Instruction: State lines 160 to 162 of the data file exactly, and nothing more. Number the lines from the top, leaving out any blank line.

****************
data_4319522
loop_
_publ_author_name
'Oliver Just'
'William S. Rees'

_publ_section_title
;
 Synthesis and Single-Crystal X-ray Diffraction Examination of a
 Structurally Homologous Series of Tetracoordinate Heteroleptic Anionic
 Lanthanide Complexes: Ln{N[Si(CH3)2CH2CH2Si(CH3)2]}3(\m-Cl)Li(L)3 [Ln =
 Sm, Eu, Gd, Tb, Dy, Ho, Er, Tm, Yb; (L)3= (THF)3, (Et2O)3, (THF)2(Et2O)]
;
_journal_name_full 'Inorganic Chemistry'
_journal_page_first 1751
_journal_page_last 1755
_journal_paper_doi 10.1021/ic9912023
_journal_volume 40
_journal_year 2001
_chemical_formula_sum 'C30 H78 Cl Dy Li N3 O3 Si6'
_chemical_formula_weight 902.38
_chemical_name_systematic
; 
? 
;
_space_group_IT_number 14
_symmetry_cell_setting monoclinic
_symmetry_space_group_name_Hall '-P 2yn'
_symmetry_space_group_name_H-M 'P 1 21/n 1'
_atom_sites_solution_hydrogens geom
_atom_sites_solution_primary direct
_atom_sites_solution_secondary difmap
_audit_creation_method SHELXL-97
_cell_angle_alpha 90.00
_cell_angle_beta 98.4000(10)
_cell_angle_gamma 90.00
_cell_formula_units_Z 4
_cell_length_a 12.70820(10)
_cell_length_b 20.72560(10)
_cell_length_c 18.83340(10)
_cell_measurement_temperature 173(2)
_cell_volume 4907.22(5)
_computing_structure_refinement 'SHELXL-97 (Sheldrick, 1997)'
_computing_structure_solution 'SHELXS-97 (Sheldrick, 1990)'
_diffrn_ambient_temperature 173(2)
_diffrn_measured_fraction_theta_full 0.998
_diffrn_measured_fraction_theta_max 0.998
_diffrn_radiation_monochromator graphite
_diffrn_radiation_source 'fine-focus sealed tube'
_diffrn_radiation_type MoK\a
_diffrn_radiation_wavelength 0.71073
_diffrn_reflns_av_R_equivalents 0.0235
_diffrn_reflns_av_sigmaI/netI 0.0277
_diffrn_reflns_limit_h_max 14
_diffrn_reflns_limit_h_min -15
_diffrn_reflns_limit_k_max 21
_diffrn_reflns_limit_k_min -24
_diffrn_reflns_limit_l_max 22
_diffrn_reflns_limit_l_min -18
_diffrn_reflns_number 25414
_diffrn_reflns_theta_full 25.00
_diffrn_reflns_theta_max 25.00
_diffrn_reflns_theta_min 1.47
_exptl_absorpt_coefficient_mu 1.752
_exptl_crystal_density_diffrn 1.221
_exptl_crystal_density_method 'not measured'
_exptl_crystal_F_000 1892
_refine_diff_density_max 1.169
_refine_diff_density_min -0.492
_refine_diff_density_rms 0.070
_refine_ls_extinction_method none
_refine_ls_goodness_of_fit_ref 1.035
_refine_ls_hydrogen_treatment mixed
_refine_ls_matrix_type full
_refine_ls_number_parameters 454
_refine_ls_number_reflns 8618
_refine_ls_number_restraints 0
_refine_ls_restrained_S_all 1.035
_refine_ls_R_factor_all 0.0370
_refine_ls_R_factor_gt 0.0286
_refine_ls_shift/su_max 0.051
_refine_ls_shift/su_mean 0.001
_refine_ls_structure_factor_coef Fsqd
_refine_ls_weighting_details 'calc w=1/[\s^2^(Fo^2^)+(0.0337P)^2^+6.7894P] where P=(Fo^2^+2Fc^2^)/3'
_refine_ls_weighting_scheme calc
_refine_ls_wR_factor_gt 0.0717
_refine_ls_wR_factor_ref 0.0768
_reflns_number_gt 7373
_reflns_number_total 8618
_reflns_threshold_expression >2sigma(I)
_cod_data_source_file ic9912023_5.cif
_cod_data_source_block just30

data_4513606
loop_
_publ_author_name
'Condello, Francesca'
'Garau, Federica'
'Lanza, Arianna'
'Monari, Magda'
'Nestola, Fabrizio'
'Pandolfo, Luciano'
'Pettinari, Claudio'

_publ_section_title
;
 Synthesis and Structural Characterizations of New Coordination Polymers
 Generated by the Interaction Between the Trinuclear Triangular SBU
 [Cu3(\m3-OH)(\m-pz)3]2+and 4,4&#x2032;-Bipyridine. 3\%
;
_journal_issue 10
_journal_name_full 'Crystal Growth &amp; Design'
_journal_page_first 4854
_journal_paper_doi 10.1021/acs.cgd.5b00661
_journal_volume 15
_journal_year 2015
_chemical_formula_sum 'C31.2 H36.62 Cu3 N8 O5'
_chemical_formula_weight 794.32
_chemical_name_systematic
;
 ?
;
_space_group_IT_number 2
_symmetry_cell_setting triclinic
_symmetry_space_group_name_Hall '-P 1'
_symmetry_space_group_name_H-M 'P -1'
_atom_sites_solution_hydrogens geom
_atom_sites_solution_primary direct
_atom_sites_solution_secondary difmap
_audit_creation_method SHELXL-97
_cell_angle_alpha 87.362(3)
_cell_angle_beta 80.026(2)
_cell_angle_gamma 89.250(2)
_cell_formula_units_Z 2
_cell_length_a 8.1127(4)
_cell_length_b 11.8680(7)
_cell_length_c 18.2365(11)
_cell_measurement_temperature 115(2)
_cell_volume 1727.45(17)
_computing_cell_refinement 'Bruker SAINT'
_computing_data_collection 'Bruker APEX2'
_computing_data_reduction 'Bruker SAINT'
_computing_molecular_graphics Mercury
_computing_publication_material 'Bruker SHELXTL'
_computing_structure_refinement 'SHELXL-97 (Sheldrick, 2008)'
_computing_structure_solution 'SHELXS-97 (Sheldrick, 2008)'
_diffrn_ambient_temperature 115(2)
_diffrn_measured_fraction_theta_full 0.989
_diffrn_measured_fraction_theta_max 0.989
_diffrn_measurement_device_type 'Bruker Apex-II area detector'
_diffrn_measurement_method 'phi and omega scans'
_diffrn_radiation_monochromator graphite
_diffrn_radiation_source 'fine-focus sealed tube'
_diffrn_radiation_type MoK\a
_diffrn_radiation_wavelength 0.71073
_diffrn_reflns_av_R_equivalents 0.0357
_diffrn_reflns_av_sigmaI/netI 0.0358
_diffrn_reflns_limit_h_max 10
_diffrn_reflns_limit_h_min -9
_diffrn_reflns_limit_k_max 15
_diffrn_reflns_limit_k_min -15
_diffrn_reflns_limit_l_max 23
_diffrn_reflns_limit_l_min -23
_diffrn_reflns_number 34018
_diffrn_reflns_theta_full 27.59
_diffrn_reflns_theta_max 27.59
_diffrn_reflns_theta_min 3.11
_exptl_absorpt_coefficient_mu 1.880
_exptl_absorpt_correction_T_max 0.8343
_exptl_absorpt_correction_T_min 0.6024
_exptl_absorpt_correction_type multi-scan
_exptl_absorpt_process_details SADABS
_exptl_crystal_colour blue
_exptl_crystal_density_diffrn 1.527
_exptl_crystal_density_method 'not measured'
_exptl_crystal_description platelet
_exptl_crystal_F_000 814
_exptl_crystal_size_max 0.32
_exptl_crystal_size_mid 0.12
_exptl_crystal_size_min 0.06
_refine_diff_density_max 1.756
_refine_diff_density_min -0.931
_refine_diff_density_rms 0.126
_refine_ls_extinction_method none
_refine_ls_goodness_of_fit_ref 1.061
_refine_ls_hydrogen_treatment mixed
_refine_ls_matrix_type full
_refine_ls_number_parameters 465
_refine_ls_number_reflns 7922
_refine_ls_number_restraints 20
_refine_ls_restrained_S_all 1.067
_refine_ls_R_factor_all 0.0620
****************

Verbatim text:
_diffrn_reflns_limit_l_min -23
_diffrn_reflns_number 34018
_diffrn_reflns_theta_full 27.59